Fort McMurray, Alta. – Several First Nations and Metis communities are continuing their push to purchase an equity stake in the Trans Mountain pipeline expansion project even though a court ruling halted construction and has potentially set the project back considerably.
The Federal Court of Appeal ruling blocked the federal government’s approval of the project primarily due to a need to consult more deeply with Aboriginal groups along the pipeline route.
Indigenous groups in Fort McMurray insist they want a chance to invest in the project and believe the ruling creates an opportunity for them to do so.
“There are no shortcuts when it comes to consultation,” said Brad Callihoo, chief executive officer of the Fort McMurray #468 First Nation. “(The ruling) identifies an issue that needs to be addressed. The system is broken when it comes to consultation and we need to fix it.”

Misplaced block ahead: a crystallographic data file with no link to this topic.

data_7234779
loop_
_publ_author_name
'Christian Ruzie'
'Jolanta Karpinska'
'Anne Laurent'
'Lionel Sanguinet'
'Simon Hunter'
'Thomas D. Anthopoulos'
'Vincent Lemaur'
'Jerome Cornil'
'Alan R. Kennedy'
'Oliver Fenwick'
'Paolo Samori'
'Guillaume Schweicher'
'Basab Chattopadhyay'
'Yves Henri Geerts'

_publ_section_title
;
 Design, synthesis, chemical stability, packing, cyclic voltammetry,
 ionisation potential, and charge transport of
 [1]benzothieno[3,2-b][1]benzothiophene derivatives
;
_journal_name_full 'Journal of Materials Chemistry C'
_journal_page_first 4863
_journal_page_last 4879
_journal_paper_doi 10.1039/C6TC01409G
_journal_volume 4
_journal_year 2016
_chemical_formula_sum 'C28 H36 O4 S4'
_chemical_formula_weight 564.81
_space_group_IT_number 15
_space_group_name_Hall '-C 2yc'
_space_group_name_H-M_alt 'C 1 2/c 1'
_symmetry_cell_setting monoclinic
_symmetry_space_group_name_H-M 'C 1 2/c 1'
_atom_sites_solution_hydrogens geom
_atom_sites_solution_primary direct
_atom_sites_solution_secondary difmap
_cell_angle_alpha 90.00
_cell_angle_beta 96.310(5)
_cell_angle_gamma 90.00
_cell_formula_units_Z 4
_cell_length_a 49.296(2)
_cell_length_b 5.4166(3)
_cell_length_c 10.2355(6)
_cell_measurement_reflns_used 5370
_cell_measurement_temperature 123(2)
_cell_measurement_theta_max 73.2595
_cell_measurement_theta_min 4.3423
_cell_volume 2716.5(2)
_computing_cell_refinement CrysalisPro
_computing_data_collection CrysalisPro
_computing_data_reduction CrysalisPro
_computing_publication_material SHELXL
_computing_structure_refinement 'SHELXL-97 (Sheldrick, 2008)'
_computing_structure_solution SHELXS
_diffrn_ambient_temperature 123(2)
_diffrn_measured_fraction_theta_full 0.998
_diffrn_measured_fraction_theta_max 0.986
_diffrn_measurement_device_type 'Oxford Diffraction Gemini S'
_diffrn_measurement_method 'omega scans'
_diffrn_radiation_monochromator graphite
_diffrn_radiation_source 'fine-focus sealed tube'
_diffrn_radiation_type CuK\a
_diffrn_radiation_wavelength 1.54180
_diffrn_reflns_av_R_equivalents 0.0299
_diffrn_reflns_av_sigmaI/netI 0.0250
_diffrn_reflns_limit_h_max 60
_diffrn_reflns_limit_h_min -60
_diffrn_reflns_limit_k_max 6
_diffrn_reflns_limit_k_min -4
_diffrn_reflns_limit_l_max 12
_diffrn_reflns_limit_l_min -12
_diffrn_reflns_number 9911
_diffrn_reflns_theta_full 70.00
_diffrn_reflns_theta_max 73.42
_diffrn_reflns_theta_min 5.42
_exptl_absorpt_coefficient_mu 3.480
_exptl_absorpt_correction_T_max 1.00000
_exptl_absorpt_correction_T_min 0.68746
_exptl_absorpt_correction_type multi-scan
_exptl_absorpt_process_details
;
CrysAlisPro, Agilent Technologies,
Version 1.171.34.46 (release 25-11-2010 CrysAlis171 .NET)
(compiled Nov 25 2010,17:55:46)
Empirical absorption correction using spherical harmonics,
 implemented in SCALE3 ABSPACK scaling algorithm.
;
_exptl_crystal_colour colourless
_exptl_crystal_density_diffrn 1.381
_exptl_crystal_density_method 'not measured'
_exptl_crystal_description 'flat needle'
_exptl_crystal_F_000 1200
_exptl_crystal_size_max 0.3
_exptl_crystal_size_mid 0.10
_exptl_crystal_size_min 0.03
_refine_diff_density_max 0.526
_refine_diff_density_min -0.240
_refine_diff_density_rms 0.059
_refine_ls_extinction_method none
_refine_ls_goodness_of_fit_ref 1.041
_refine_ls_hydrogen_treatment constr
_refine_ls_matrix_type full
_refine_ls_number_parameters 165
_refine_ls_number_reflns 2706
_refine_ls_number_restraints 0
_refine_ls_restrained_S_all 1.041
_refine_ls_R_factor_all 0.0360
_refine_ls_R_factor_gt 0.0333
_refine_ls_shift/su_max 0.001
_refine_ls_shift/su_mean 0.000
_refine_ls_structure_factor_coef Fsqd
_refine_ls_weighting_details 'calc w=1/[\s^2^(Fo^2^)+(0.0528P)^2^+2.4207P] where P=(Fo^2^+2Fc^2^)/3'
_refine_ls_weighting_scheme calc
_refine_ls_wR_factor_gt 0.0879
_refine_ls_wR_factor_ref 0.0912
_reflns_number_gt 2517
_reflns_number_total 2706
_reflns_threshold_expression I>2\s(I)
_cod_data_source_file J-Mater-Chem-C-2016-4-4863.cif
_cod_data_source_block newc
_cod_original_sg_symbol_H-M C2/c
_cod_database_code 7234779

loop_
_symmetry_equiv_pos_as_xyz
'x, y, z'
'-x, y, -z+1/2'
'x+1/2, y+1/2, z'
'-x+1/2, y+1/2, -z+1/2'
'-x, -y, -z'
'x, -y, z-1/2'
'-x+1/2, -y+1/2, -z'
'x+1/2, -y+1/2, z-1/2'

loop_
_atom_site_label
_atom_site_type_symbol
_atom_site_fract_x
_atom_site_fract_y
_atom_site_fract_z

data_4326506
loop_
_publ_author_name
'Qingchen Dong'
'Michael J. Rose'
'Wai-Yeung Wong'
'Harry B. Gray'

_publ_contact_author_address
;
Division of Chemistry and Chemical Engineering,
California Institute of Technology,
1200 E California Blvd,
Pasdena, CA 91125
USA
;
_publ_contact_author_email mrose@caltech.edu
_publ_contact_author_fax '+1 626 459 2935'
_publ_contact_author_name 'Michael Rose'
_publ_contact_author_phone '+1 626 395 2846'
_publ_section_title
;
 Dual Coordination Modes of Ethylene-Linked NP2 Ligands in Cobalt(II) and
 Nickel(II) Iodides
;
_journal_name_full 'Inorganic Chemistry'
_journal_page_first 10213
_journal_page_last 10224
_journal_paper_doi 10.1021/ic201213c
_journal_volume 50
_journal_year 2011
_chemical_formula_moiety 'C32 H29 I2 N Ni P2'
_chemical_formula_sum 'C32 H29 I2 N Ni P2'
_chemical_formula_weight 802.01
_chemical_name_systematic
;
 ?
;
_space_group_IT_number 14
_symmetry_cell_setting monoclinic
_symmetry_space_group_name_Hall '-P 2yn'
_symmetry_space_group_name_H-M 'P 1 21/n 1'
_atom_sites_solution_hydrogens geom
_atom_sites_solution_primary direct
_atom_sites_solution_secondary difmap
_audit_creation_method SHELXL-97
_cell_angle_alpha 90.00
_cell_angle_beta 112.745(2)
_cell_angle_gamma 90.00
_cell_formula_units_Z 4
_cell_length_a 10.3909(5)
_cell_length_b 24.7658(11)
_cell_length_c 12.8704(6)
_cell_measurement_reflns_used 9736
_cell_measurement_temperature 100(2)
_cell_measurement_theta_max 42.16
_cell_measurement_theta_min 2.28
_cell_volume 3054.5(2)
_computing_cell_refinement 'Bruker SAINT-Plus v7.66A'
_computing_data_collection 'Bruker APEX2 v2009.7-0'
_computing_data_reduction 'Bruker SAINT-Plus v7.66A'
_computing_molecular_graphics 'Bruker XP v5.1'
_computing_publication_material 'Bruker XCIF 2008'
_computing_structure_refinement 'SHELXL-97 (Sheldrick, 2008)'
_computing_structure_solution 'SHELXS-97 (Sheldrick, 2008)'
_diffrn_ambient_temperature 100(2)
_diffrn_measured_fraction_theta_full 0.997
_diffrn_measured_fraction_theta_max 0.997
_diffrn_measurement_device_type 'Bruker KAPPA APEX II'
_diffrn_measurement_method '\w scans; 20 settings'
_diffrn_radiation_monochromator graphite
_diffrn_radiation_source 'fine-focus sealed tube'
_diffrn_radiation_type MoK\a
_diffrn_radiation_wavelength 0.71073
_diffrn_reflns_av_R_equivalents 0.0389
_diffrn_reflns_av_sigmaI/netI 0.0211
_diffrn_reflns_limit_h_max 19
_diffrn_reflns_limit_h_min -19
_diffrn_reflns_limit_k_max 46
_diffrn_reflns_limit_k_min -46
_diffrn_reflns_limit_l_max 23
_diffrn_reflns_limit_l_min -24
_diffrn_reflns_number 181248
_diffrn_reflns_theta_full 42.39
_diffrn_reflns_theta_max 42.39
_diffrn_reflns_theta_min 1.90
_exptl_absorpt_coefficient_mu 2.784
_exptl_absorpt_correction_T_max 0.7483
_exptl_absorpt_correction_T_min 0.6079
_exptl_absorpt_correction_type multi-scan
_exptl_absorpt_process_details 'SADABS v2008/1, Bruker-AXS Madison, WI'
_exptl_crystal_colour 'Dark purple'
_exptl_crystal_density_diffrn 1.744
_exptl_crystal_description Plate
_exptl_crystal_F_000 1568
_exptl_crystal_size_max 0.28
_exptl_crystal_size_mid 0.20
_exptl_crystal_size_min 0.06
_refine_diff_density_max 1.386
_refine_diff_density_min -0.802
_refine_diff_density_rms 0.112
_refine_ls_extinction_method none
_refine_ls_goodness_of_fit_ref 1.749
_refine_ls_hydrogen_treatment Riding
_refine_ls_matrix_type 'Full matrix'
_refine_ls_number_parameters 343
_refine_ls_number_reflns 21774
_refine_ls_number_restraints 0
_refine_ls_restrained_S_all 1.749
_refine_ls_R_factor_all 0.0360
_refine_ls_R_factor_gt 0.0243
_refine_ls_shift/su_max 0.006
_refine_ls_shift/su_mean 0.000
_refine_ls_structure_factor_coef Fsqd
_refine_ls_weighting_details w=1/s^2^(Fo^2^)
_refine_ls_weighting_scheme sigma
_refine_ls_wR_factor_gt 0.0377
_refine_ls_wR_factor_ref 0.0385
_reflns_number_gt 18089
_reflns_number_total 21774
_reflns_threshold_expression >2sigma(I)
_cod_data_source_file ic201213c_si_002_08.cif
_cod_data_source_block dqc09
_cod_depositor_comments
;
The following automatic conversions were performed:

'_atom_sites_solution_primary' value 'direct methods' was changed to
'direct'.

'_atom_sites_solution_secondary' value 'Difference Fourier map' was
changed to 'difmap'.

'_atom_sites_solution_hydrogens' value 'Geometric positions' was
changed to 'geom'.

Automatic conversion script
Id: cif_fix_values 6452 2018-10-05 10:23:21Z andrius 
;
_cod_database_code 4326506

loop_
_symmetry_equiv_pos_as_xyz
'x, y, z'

Canada has purchased the existing Trans Mountain pipeline for $4.5 billion and pledged to complete the expansion project, which would triple the line’s capacity to 890,000 barrels of oil a day. Thirty-three First Nations in B.C. signed mutual-benefits agreements with Kinder Morgan Canada Ltd. before the expansion was taken over by the federal government. Among those is the Cheam First Nation, and its Chief Ernie Crey, who has also expressed interest in buying a stake.